You’d think it would be easy for a romance writer, even a new one like me, to write a post today, wouldn’t you?
I’ve started this blog post four separate times.
Maybe it’s because I want to be able to tell you my life is amazingly romantic and every story is an autobiography – that it’s easy.
Here’s something every new romance writer should know. Just like real life relationships, writing romance fiction is difficult.
You need to have compelling characters who are attractive — but not perfect. They have to be in a situation that brings them together — while keeping them apart. Your dialogue should be what everyone wishes they could hear — but it can’t be cheesy. Sex is difficult to write – too descriptive and your audience may squirm (and not in a good way), too vague and it’s boring. Or, worse than both of those, it sounds like a biology manual.
If you’re lucky enough to get published, you get to write another book. But everything has to be new while still hitting the same touchstones, and you’re writing while you’re marketing your first book. Oh – and publishers expect at least three books a year. That means you will constantly be writing, editing, or marketing.
Generally, you’re struggling to find time to write, learn your craft, and take care of everything else that needs your attention — family, friends, the job that pays your insurance. Writing is a second, or third, job.
Did I think writing would be easy? I hate to admit it, but I kinda did. The writing fairy has kicked my sorry butt for two years for that sin. I’ve learned my lesson. There is so much to this profession I fear I may never learn half of what I need to know to be successful, if I even get the chance to see my name on a cover at all.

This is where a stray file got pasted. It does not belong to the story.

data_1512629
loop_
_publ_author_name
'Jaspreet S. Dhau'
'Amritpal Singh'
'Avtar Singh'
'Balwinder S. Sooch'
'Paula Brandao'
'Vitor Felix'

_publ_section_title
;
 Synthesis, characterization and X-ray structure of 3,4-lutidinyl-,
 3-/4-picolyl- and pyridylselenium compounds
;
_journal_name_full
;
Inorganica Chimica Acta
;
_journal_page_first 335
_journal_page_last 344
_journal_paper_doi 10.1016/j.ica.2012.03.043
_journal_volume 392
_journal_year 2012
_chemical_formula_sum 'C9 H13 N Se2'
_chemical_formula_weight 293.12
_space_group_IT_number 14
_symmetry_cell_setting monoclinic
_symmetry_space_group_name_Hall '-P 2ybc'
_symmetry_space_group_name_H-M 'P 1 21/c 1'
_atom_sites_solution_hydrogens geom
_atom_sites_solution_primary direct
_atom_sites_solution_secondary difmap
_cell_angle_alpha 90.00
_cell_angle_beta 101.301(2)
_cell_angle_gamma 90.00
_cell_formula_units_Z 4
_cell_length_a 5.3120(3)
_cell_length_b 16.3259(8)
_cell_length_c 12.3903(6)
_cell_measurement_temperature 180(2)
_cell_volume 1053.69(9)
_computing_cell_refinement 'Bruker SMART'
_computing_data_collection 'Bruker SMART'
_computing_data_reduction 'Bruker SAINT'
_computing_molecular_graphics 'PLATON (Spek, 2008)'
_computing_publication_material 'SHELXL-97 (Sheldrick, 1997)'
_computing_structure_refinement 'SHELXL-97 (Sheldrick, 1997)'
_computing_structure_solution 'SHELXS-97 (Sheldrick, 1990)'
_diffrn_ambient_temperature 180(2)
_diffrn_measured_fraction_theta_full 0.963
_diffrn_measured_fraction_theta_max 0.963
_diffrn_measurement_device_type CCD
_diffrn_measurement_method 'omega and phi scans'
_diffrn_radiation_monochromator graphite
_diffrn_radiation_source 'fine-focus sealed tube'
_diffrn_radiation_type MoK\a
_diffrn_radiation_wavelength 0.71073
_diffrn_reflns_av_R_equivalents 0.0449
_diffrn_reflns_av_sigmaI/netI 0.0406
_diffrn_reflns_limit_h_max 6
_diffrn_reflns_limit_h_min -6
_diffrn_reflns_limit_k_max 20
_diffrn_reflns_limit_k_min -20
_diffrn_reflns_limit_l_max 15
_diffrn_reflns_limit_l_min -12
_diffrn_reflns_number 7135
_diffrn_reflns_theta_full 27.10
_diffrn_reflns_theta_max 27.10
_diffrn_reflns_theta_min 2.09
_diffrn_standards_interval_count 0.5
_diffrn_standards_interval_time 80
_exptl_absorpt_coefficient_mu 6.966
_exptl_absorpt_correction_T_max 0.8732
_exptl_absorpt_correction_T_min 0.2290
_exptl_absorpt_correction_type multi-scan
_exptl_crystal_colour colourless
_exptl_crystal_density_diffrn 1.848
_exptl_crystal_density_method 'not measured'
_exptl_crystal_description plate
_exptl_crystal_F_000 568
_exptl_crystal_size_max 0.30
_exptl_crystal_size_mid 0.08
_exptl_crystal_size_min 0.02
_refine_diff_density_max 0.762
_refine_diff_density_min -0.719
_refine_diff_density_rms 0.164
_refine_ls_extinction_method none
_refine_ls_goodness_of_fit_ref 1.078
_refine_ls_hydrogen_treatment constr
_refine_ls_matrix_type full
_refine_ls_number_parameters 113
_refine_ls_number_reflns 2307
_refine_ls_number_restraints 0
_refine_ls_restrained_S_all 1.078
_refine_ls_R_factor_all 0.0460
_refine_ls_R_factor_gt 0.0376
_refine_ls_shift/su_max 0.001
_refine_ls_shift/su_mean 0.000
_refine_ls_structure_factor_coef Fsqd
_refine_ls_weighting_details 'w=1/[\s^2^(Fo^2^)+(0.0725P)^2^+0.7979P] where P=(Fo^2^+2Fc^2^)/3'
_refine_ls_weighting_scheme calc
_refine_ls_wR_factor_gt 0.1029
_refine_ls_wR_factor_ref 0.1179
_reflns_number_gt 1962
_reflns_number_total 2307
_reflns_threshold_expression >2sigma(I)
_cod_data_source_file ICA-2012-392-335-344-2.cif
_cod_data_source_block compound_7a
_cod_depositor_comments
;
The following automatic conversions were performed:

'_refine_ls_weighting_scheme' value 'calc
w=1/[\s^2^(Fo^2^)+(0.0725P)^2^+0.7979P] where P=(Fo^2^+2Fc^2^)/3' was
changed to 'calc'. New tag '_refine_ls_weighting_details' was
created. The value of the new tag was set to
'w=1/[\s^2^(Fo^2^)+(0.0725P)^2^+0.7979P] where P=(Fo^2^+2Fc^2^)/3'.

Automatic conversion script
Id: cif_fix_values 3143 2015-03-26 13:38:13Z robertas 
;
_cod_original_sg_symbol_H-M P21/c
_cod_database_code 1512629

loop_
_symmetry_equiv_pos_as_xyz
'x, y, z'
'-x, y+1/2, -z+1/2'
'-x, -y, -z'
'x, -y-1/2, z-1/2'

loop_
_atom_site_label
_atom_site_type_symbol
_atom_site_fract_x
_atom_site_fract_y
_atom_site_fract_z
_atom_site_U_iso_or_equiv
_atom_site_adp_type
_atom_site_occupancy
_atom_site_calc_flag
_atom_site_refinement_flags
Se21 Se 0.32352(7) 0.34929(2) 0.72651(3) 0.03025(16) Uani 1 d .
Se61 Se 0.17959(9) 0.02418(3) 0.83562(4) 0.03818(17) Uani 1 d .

Would I have typed my first line of fiction if I’d known how difficult it could be? I think I would have scared myself away. What keeps me here now that I’ve seen behind the curtain? I love every single minute of it.
So, on Valentine’s Day, I’d say this . . . If you have a book you love because it stirs every romantic feeling, and if you have the ability — hug the crap out of the person who wrote it. Send them an email or a fan letter. Put “I love Jane Austen” on your Facebook wall. Appreciate the person who put a lot of effort into every word that thrills your soul.
If you’re struggling to write a story that will thrill people, keep going. Keep learning, keep submitting, keep trying. And one day . . . one day . . . someone else will fall in love with the characters you’ve created. Maybe they’ll even hug the crap out of you.
Since everyone has put a little something about romance on their posts this week. . .
With one remarkable exception, I have always picked the wrong guys. One went out with someone else on MY birthday. I ended up on my couch, surrounded by wadded Kleenex, watching American Psycho. Maybe that’s why I write romantic suspense.